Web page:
Should the Twilight saga be considered Gothic?

United States
November 6, 2009 5:26pm CST
We are having a debate in my gothic lit class and I thought I would get other people's opinions on the subject. Frankenstein, Dracula, the Castle of Otranto are all considered gothic novels because of their motifs such as darkness, castles, and death. Do you think that Twilight would fall under the Gothic lit genre? I believe that the last three books do, but the first book is not quite dark enough to be considered Gothic. What do you think?
12 responses
9 Nov 09
As an English Language teacher with a Degree in European Literature, I should like to help out. A Gothic novel need not have Vampires, as many of your respondents seem to think, nor need they be that dark. A Gothic novel centres upon 'the human condition', and particularly, is an examination of the propaganda and dogma of the establishment, by examining relationships between those from within 'society' and those from outside it. Vampires do not exist, they are a metaphor for members of East European Christianity who are not Roman Catholics (the Magyars, Bulgars, Orthodoxies etc), which is why they are often associated with Romany Gypsies - also persecuted by the RC church. Lycanthropes are likewise the unkempt, bearded and fierce uncivilised East Europeans (in the eyes of the RC church). Medicine was strictly controlled by the RC church, who would not allow Post Mortems. This led to the rise of grave robbers and murderers, who would sell bodies to scientists illegally. This 'power of God' and medical religious censorship is the subject of 'Frankenstein, the modern day Prometheus'. The persecution and driving out of non-RC christians is the domain of 'Dracula', an East European who acknowledges the cross and drinks blood (known to RC church goers as 'the Sacrement', where every Sunday RC goers eat the flesh and drink the blood of Christ). The religious corruption affecting the legislature of France (a staunchily Catholic country, where Protestants were prosecuted as Huguenots, and where the south had benefitted from Templar protection) is discussed in 'The Hunchback of Notre Dame'. As a rule of thumb, the Gothic novel will have been written by a Protestant/Lutheran and will examine the knowledge of the Occult (meaning 'hidden' as in 'hidden by the RC church') and how it applies to human nature and feelings.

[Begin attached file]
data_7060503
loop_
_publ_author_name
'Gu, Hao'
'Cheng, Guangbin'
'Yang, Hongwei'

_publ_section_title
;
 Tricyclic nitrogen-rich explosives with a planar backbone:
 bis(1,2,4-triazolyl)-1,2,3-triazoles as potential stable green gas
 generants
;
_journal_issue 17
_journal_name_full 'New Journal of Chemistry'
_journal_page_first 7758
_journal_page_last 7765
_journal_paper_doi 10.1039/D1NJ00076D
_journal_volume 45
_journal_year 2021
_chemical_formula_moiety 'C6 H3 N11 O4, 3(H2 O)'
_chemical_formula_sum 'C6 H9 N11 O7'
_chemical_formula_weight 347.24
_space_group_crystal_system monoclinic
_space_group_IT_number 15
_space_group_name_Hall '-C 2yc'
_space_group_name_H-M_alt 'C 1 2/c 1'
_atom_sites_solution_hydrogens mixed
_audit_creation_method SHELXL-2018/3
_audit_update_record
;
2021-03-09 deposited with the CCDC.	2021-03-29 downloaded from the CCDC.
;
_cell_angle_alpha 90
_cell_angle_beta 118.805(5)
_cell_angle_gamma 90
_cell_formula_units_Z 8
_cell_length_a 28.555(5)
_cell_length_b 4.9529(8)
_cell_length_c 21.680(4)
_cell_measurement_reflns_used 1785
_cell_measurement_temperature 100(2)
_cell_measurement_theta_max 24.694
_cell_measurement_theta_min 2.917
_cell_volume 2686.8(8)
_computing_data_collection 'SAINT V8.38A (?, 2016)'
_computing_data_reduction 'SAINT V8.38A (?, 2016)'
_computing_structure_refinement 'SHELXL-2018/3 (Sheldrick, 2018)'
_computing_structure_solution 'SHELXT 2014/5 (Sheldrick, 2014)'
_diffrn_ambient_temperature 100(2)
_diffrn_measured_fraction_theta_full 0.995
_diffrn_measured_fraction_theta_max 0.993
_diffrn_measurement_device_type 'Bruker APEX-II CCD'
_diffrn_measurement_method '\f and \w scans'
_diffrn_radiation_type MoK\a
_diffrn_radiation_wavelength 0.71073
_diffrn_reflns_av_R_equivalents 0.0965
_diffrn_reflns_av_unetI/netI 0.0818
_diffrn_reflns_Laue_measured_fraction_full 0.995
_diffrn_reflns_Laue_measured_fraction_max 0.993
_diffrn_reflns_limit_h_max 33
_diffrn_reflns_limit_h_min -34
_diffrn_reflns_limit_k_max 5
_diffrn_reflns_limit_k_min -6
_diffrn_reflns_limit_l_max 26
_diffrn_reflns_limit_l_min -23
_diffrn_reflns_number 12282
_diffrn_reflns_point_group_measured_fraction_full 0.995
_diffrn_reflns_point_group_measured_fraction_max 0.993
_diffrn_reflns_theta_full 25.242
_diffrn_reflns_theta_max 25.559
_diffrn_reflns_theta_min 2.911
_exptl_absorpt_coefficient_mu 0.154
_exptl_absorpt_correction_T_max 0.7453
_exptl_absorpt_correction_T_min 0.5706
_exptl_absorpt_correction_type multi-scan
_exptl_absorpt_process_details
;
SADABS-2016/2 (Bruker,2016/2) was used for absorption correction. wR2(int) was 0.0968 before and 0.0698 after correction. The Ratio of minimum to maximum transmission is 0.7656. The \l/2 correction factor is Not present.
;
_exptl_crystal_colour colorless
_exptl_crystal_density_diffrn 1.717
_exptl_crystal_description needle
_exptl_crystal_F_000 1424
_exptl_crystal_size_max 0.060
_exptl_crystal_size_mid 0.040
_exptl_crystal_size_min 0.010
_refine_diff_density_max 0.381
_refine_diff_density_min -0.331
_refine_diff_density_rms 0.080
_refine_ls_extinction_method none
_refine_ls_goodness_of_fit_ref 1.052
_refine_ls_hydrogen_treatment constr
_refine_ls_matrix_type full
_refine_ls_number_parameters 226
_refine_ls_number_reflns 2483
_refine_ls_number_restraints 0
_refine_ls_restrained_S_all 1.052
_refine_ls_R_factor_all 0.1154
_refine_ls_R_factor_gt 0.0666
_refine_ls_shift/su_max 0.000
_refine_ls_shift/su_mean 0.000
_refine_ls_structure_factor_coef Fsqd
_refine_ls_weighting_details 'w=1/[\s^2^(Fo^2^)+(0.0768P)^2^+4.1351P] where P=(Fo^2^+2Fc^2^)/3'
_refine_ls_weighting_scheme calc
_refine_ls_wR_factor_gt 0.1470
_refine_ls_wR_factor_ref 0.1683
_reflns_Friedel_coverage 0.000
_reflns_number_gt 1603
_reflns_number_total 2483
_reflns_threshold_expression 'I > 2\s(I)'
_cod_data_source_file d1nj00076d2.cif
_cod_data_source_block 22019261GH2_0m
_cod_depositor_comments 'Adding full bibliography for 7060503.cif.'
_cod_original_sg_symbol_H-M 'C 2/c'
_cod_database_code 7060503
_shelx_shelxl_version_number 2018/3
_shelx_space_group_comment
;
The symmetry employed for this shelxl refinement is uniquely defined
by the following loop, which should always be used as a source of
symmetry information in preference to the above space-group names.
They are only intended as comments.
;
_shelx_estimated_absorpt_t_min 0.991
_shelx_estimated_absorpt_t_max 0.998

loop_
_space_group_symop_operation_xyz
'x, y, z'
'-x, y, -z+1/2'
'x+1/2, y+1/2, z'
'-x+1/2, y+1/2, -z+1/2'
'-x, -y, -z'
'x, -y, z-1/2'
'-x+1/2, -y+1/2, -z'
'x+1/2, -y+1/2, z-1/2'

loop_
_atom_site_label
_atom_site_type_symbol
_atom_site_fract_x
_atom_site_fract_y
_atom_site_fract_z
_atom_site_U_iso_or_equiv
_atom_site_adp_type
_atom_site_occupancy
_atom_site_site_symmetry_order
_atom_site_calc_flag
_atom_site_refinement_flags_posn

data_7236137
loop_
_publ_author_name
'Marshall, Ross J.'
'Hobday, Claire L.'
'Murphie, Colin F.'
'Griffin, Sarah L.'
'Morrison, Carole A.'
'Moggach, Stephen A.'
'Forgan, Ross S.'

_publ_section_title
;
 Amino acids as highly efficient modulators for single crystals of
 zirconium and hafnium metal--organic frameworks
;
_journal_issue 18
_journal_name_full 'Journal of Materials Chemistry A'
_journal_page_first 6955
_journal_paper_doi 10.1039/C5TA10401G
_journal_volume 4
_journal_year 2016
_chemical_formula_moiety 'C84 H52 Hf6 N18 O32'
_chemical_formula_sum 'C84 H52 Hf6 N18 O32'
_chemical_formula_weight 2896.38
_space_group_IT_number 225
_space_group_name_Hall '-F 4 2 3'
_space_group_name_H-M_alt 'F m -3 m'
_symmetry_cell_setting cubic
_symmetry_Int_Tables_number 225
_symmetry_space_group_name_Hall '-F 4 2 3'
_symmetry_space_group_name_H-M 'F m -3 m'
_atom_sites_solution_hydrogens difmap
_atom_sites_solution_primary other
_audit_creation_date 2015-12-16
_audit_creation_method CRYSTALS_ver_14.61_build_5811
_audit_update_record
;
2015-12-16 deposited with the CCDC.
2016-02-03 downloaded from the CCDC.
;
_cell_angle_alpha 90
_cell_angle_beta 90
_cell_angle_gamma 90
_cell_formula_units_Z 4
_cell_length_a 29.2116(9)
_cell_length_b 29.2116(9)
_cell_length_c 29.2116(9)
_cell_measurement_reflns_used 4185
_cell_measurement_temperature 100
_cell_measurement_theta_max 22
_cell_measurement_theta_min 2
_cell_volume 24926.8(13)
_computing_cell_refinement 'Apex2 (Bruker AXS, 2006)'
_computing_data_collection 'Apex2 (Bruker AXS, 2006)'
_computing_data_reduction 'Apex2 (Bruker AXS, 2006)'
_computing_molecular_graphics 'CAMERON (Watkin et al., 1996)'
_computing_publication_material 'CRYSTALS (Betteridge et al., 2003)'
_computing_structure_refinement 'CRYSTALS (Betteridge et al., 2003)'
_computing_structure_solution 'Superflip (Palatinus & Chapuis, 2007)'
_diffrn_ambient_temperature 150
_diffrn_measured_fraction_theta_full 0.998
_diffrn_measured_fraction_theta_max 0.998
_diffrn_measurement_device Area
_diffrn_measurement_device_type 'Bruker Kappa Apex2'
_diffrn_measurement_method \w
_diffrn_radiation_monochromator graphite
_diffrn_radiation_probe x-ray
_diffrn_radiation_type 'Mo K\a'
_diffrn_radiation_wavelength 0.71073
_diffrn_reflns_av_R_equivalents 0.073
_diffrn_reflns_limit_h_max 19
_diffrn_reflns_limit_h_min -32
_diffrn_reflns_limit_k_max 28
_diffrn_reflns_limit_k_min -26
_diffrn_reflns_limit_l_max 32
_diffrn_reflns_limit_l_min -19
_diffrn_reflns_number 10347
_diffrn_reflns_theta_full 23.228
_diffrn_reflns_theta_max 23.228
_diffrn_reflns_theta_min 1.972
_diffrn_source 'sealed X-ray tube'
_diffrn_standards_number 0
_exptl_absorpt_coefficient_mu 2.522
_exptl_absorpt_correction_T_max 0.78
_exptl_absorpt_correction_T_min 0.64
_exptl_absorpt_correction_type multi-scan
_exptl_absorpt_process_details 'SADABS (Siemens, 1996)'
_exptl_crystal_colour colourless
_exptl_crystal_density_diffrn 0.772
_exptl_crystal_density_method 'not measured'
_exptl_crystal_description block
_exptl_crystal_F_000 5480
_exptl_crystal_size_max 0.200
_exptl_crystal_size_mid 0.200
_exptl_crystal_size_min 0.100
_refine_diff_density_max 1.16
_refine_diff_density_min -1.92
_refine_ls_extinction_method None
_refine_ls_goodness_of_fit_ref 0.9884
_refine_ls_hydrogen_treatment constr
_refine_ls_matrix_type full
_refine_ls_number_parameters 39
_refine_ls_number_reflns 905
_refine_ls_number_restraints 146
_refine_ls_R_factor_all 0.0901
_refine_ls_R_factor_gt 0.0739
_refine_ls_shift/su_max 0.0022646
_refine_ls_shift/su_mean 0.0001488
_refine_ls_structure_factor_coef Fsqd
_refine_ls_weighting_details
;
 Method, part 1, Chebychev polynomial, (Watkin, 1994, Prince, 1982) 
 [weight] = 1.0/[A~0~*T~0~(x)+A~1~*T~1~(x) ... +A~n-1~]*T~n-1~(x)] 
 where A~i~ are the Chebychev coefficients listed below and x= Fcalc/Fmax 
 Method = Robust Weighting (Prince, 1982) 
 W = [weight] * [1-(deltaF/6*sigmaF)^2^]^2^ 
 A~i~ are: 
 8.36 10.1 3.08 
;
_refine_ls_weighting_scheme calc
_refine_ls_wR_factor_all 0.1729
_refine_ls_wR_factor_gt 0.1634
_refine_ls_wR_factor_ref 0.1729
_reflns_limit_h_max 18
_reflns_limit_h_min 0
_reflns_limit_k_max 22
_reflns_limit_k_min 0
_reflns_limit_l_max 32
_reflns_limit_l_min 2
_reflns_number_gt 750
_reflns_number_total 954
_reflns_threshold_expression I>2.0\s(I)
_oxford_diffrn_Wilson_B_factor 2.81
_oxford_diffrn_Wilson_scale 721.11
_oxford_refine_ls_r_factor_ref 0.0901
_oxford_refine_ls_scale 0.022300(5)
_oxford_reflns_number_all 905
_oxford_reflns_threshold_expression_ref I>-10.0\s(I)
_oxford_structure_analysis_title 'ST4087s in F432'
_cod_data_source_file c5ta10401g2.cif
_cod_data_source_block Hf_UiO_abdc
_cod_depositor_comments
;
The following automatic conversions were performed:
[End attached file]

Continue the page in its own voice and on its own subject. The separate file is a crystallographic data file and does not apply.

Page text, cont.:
1 person likes this
@jammyt (2824)
• Philippines
1 Mar 10
With its setting and description, it may be hard to categorize it as Gothic. The way the book was written is already modern and yes, it is not as dark as gothic lit should be.
@alilin28 (1532)
• Uruguay
28 Feb 10
mm, im not sure that enter in the same bag like dracula, true blood and more like this.. this story is nothing seen before.. altrhought they have vampires and theyy need blood to live, his behaviour is noot like a demon or some like these, or looks like the other stories.. i consider that twilight is a love sotry, with a dark side, but not like the others..
• United States
15 Nov 09